Starting a Debt Snowball

There is nothing more stressful than worrying about paying bills. Once you’re happy about it being a new month, especially one that marks the beginning of the summer, your stomach drops about the bills you have to pay. Credit cards, loans, rent, car notes, insurance, utilities, etc. It all weighs heavy on you, but especially when you’re living off one income.

Since being laid off, we’ve miraculously been living off one income, with some assistance from unemployment, freelancing, small windfalls, and some family help as well. We reduced our living costs by moving to a place with less rent and no utilities, living around the corner from my husband’s job, and cutting my commute almost altogether since I have no job to drive to (only interview and visiting family). We’ve had our splurges, and admittedly, haven’t saved as well as we should have, but we’ve been paying our bills.

The fixed bills, I’m fine with, but it gets overwhelming when cash flow and doesn’t comfortably add up to necessary payments. We paid our rent, which is a relief, and our cable bill which went a little bit over. Some credit card bills are spread out amongst the month, when future paydays can cover it. But 2 speeding tickets are definitely going to put a damper on our funds, which causes a bit of anxiety.

I had a job interview yesterday and hoping to hear some good news about it by tomorrow. We agreed that if I get this job, we’ll make a few changes. We will continue to live mainly off my husband’s income for taking care of the rent and household bills. We will be putting about 80% of my (hopeful) income towards a debt repayment strategy: the debt snowball. I’m sure you’ve heard of this plan, made popular by personal finance guru Dave Ramsey, where you aggressively pay off one thing and pay the minimum on others until it’s paid off, and move on to the next. That’s the plan.

After doing some calculations, including the anticipated income from the new job, the interest rates and the balances of the credit cards, I found out several things:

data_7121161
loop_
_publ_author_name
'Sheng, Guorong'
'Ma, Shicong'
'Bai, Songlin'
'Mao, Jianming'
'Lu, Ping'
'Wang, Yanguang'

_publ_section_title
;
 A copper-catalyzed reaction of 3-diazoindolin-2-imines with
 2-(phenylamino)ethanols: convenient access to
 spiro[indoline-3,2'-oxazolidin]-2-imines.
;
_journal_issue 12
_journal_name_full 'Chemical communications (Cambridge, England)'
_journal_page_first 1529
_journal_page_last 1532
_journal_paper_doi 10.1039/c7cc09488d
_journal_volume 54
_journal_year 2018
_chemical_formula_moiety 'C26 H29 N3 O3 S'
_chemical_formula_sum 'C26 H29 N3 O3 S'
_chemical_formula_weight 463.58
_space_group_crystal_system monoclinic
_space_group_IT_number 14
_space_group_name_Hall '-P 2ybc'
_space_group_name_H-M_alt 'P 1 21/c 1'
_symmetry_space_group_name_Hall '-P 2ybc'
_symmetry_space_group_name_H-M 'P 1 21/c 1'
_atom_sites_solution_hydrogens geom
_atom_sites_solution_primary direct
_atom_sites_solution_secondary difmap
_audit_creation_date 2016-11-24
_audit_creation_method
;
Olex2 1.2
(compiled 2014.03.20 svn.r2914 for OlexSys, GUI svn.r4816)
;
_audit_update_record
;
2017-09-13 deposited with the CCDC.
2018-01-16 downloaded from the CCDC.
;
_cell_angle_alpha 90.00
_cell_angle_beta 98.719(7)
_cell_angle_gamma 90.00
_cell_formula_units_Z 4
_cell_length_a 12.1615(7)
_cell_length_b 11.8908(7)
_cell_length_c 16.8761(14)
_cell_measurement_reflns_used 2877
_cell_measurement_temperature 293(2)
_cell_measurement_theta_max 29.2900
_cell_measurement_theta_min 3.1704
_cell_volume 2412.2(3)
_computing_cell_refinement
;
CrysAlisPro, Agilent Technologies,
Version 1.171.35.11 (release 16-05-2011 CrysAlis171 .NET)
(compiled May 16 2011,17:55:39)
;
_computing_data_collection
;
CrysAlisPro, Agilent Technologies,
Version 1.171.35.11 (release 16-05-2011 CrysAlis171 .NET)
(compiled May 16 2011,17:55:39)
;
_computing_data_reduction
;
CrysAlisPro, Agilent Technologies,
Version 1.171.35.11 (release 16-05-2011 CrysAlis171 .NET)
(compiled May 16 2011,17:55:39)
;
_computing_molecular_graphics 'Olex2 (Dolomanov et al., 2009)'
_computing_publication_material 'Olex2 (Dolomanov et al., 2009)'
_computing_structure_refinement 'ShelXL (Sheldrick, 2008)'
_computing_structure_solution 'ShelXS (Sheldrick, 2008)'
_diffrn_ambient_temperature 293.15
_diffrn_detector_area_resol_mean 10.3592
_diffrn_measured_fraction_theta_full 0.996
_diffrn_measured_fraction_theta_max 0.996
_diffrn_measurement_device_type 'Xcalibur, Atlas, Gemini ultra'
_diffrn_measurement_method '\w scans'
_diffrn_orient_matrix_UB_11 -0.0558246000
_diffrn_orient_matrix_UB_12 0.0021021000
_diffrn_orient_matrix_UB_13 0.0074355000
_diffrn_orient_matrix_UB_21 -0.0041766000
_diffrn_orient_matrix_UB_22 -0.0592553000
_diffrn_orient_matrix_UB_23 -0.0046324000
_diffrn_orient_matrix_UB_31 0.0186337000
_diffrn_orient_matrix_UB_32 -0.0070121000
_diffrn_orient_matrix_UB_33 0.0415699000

• There’s almost $6,000 in credit card debt (embarrassing)
  • I have awful interest rates
  • My two highest debts have the lowest interest rates
  • If we only paid the minimum amount, we wouldn’t be out of debt for another 6 years
  • If we do a debt snowball with the additional income, we can be out of debt in

I used a Snowball Debt Calculator at What’s the Cost and learned that with a debt snowball, the debt can be paid off in 8 months which is much more my speed. Check out the breakdown they gave me.

That’s actually perfect because that’s when our lease is up, and hopefully my credit will be in perfect shape to either buy the townhouse or buy a house. Granted, it won’t be easy, and this is IF I can dedicate $800 toward paying off my debt. Let’s keep our fingers crossed that this is possible. I also still have a car note, and a loan, which will be the next thing on my list of things to pay off, but as is the life of a 20-something with minimal personal finance knowledge before going into debt.

Have you done a debt snowball or are you doing one now? What’s your experience?

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7 Responses to Starting a Debt Snowball

  1. Southcountygrl says:

    For my fiance and I, we have a rule. All our living expenses and normal spending MUST come out of my paychecks because we never know when he will or won’t get work… then each month before the month begins, we sit down and kind of go through Dave Ramsey’s idea of allocating money by priority for His income. 
    We take a portion for fun since that doesn’t come out of my checks and use almost 80 to 90% for debt repayment.  When that’s gone we will use his income to finish the Emergency fund, and then fund our Roths since we didn’t do anything retirement wise this year because we wanted to cash flow our wedding. 

    • Briana says:

      That’s a great idea, and sort of how we’re living right now too. Unfortunately since I didn’t get the job, the debt snowball will have to wait.

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